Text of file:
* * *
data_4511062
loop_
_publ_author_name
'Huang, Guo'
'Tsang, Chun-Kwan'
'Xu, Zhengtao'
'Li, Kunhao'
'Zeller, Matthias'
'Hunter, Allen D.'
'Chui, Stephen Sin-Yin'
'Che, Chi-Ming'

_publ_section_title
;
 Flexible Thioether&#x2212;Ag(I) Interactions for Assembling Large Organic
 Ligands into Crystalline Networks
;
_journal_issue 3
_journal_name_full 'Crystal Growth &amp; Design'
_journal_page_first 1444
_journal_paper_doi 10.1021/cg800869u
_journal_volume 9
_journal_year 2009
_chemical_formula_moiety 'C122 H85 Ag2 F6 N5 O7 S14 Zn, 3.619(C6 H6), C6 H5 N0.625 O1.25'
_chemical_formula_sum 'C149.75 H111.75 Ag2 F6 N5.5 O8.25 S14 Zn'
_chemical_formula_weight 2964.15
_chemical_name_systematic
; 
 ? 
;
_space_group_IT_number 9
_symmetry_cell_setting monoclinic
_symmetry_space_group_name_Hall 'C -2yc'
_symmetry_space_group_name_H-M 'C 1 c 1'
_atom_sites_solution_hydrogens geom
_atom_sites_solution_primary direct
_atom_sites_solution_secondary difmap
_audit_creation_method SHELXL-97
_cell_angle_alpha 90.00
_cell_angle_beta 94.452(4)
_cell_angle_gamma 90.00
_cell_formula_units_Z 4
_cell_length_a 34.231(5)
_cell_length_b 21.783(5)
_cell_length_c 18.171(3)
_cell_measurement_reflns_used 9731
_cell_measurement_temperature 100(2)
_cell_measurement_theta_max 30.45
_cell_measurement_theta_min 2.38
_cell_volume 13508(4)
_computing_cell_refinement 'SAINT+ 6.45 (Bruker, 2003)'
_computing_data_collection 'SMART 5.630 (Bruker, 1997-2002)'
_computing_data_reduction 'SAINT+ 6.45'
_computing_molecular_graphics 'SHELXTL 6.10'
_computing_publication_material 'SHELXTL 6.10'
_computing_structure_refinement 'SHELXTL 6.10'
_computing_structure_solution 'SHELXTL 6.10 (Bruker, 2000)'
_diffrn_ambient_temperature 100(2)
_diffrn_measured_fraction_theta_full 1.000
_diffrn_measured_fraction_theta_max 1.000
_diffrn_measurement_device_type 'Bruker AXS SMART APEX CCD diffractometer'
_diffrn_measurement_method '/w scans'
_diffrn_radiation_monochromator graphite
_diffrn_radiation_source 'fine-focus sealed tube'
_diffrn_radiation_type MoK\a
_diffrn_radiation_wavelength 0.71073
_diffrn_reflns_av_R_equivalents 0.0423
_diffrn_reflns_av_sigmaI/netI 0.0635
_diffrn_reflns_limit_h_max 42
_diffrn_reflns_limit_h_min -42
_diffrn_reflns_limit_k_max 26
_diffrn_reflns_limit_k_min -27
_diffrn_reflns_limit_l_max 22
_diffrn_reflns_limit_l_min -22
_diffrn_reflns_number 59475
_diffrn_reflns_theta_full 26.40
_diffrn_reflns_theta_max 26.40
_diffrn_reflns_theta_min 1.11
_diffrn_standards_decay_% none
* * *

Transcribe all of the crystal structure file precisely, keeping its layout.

data_4511062
loop_
_publ_author_name
'Huang, Guo'
'Tsang, Chun-Kwan'
'Xu, Zhengtao'
'Li, Kunhao'
'Zeller, Matthias'
'Hunter, Allen D.'
'Chui, Stephen Sin-Yin'
'Che, Chi-Ming'

_publ_section_title
;
 Flexible Thioether&#x2212;Ag(I) Interactions for Assembling Large Organic
 Ligands into Crystalline Networks
;
_journal_issue 3
_journal_name_full 'Crystal Growth &amp; Design'
_journal_page_first 1444
_journal_paper_doi 10.1021/cg800869u
_journal_volume 9
_journal_year 2009
_chemical_formula_moiety 'C122 H85 Ag2 F6 N5 O7 S14 Zn, 3.619(C6 H6), C6 H5 N0.625 O1.25'
_chemical_formula_sum 'C149.75 H111.75 Ag2 F6 N5.5 O8.25 S14 Zn'
_chemical_formula_weight 2964.15
_chemical_name_systematic
; 
 ? 
;
_space_group_IT_number 9
_symmetry_cell_setting monoclinic
_symmetry_space_group_name_Hall 'C -2yc'
_symmetry_space_group_name_H-M 'C 1 c 1'
_atom_sites_solution_hydrogens geom
_atom_sites_solution_primary direct
_atom_sites_solution_secondary difmap
_audit_creation_method SHELXL-97
_cell_angle_alpha 90.00
_cell_angle_beta 94.452(4)
_cell_angle_gamma 90.00
_cell_formula_units_Z 4
_cell_length_a 34.231(5)
_cell_length_b 21.783(5)
_cell_length_c 18.171(3)
_cell_measurement_reflns_used 9731
_cell_measurement_temperature 100(2)
_cell_measurement_theta_max 30.45
_cell_measurement_theta_min 2.38
_cell_volume 13508(4)
_computing_cell_refinement 'SAINT+ 6.45 (Bruker, 2003)'
_computing_data_collection 'SMART 5.630 (Bruker, 1997-2002)'
_computing_data_reduction 'SAINT+ 6.45'
_computing_molecular_graphics 'SHELXTL 6.10'
_computing_publication_material 'SHELXTL 6.10'
_computing_structure_refinement 'SHELXTL 6.10'
_computing_structure_solution 'SHELXTL 6.10 (Bruker, 2000)'
_diffrn_ambient_temperature 100(2)
_diffrn_measured_fraction_theta_full 1.000
_diffrn_measured_fraction_theta_max 1.000
_diffrn_measurement_device_type 'Bruker AXS SMART APEX CCD diffractometer'
_diffrn_measurement_method '/w scans'
_diffrn_radiation_monochromator graphite
_diffrn_radiation_source 'fine-focus sealed tube'
_diffrn_radiation_type MoK\a
_diffrn_radiation_wavelength 0.71073
_diffrn_reflns_av_R_equivalents 0.0423
_diffrn_reflns_av_sigmaI/netI 0.0635
_diffrn_reflns_limit_h_max 42
_diffrn_reflns_limit_h_min -42
_diffrn_reflns_limit_k_max 26
_diffrn_reflns_limit_k_min -27
_diffrn_reflns_limit_l_max 22
_diffrn_reflns_limit_l_min -22
_diffrn_reflns_number 59475
_diffrn_reflns_theta_full 26.40
_diffrn_reflns_theta_max 26.40
_diffrn_reflns_theta_min 1.11
_diffrn_standards_decay_% none